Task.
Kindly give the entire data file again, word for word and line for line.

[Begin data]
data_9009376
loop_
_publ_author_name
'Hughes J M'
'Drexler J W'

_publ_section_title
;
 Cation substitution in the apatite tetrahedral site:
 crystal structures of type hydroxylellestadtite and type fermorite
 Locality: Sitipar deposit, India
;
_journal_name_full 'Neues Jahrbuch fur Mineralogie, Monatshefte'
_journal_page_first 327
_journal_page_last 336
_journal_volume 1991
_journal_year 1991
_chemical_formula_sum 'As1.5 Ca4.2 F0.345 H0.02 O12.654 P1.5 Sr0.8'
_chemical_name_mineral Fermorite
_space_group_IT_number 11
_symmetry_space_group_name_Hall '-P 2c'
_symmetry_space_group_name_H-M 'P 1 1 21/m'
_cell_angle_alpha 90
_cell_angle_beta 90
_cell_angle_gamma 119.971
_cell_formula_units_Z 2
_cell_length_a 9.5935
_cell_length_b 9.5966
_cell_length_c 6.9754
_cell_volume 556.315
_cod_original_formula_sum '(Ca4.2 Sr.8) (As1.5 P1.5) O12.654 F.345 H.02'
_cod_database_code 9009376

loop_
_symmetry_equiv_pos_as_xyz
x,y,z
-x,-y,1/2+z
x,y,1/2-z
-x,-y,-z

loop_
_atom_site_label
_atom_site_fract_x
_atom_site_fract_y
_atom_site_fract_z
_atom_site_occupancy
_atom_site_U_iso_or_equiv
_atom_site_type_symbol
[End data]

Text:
data_9009376
loop_
_publ_author_name
'Hughes J M'
'Drexler J W'

_publ_section_title
;
 Cation substitution in the apatite tetrahedral site:
 crystal structures of type hydroxylellestadtite and type fermorite
 Locality: Sitipar deposit, India
;
_journal_name_full 'Neues Jahrbuch fur Mineralogie, Monatshefte'
_journal_page_first 327
_journal_page_last 336
_journal_volume 1991
_journal_year 1991
_chemical_formula_sum 'As1.5 Ca4.2 F0.345 H0.02 O12.654 P1.5 Sr0.8'
_chemical_name_mineral Fermorite
_space_group_IT_number 11
_symmetry_space_group_name_Hall '-P 2c'
_symmetry_space_group_name_H-M 'P 1 1 21/m'
_cell_angle_alpha 90
_cell_angle_beta 90
_cell_angle_gamma 119.971
_cell_formula_units_Z 2
_cell_length_a 9.5935
_cell_length_b 9.5966
_cell_length_c 6.9754
_cell_volume 556.315
_cod_original_formula_sum '(Ca4.2 Sr.8) (As1.5 P1.5) O12.654 F.345 H.02'
_cod_database_code 9009376

loop_
_symmetry_equiv_pos_as_xyz
x,y,z
-x,-y,1/2+z
x,y,1/2-z
-x,-y,-z

loop_
_atom_site_label
_atom_site_fract_x
_atom_site_fract_y
_atom_site_fract_z
_atom_site_occupancy
_atom_site_U_iso_or_equiv
_atom_site_type_symbol